How do we think and why are we self-aware?

Why do we need to sleep, and why do we grow old and die?

Those are some of the big, burning questions a Nobel Prize-winning scientist, visiting New Zealand this week, says he would love to see answered in his lifetime.

"Many, many questions linger in biology, some of them quite obvious," said Professor Bruce Beutler, who opened Queenstown Research Week, an annual summit of hundreds of leading Kiwi scientists.

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Beutler, currently the director of the University of Texas Southwestern's Centre for the Genetics of Host Defence, jointly received the Nobel Prize in Physiology or Medicine in 2011 for a breakthrough that changed the course of immunology.

This work revealed an important family of receptors that allow mammals to sense infections when they occur, triggering a powerful inflammatory response.

Beutler achieved this by cloning mutations to discover how what are called "Toll-like receptors", or TLRs, act as molecular sensors of infection.

The immunologist and geneticist is also revered for having laid the foundation for a widely-used treatment for rheumatoid arthritis and other inflammatory diseases.

He and his colleagues try to learn more about immunity and other important biological processes through studying mice.

"We do this by making abnormalities - for example, immune deficiencies or autoimmunity - using a randomly-acting chemical mutagen," Beutler told the Herald.

"That way we can identify those genes that are essential for normal immune function."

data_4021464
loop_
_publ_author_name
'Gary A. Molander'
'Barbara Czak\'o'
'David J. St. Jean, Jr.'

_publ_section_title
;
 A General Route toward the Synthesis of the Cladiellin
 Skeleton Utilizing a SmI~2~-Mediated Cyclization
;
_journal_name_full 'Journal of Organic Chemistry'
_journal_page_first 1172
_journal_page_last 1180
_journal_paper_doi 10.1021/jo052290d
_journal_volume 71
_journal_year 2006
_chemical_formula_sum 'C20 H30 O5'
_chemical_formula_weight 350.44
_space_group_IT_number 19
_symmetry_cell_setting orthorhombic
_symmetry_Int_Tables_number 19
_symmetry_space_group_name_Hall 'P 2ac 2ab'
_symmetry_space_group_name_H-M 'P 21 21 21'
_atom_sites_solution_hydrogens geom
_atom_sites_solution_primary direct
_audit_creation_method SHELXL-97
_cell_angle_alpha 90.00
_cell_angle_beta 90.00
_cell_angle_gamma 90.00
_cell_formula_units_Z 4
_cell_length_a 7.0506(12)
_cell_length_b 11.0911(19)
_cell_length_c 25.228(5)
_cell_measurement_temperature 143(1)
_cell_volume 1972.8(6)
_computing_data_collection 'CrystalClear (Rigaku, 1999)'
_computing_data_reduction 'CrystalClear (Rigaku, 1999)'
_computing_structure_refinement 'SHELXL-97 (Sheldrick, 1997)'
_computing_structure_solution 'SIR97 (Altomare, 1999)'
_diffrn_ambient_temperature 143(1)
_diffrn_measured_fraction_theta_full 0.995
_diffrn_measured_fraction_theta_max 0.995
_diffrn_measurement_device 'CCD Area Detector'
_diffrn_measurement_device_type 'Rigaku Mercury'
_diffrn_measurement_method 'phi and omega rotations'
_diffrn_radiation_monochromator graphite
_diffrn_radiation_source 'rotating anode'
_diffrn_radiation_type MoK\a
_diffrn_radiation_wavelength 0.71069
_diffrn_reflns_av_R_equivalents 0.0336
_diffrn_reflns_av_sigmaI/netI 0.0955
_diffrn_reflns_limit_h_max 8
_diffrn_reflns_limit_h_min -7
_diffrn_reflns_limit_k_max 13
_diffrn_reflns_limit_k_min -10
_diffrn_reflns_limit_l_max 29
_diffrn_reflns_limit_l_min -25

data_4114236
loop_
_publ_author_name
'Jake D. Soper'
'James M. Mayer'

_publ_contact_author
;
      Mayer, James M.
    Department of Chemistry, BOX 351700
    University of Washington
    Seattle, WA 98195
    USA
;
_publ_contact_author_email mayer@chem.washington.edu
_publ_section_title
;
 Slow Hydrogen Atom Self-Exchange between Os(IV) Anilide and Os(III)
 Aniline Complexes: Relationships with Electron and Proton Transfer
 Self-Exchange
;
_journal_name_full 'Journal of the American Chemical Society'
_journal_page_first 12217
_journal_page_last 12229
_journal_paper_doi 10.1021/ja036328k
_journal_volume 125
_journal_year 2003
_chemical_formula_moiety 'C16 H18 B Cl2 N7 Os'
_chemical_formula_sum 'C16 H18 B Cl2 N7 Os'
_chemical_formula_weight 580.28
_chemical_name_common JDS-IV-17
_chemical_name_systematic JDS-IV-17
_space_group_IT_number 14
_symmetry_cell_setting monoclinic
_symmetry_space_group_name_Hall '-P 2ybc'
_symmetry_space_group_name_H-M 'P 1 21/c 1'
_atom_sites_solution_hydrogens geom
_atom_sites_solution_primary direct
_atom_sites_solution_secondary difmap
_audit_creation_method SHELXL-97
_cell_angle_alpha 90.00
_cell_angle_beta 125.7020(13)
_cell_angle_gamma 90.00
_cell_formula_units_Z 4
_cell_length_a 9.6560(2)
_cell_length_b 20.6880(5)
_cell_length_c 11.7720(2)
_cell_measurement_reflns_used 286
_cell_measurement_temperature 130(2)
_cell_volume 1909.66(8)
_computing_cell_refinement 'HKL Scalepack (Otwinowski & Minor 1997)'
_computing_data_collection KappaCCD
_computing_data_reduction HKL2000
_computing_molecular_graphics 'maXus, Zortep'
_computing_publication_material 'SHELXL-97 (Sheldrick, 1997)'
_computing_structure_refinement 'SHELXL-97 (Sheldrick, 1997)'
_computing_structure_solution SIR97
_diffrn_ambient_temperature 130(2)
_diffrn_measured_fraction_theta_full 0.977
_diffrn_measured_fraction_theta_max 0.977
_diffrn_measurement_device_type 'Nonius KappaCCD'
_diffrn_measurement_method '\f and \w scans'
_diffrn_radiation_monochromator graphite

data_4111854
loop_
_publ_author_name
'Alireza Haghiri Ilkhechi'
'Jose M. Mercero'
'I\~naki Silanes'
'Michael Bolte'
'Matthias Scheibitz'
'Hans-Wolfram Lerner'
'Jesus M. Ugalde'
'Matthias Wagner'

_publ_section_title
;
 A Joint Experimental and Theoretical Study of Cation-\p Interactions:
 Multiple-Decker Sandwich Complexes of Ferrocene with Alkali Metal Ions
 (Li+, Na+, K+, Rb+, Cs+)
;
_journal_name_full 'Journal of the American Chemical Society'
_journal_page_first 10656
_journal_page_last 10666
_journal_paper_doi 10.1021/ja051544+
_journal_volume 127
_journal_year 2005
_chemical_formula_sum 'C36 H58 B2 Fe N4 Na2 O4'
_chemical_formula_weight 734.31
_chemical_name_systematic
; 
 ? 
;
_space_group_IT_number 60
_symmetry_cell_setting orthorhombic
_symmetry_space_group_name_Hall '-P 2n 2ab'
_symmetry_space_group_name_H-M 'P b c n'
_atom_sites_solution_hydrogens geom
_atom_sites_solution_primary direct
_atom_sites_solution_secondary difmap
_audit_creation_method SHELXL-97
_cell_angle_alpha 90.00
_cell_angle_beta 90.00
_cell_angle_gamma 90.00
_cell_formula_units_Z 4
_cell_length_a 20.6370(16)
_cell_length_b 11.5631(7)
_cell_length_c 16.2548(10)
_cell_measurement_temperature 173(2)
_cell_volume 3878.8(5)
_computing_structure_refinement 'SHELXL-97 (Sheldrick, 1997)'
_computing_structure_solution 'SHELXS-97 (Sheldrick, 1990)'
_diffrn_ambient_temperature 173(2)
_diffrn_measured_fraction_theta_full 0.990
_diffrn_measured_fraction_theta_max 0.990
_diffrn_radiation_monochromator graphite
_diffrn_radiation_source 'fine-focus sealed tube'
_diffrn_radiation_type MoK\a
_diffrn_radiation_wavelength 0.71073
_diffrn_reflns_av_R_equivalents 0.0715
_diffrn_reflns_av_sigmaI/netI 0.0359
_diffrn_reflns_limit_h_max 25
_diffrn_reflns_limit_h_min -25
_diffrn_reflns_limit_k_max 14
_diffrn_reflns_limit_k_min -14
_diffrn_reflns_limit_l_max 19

By revealing these genes, scientists could gain a clear impression of how immunity normally operates in both mice and in humans, which were very similar when it came to immunity.

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"Ultimately, we would like to understand living things as one might understand the workings of a machine of human construction."

Since the discoveries around TLRs - particularly that one of the proteins, TLR4, responds to bacterial endotoxin - work in this area had "grown enormously", he said, but there was much more to understand about them.

He wanted to know what it was that created and controlled endogenous ligands, an enigmatic form of protein produced within our bodies, and whether they recognised TLRs.

Answering such questions had been made easier through a surge in technology - namely advances in DNA that have now allowed scientists to edit genes and sequence, or download, our entire genome, or genetic make-up.

"In our laboratory today, we often find mutations that disrupt TLR4, and do so immediately and without any particular effort: an amazing thing considering how hard it was to find the first mutation," he said.

"This is due to several advances - sequencing is a million times faster and costs about one millionth as much as it did 20 years ago."

With new structural methods, notably one called cryo-EM, scientists could visualise large molecules and their interactions in ways that were not previously possible.

"All these advances synergise with one another, and make a qualitative difference in how biology is practised."

In the long run, he said, we might imagine synthetic biology will permit us to synthesise large genomes at will - perhaps even creating "designer animals" in a way that goes far beyond what we can currently accomplish with today's gene-editing approaches.

"We may be able to understand complex genetic diseases by creating them," he said.

We might also expect to see artificial intelligence begin to make a huge contribution to biological science, including immunology of course.

"This will be necessary to parse and assimilate the huge volume of data we may expect to gather - more data than any human beings can individually assimilate."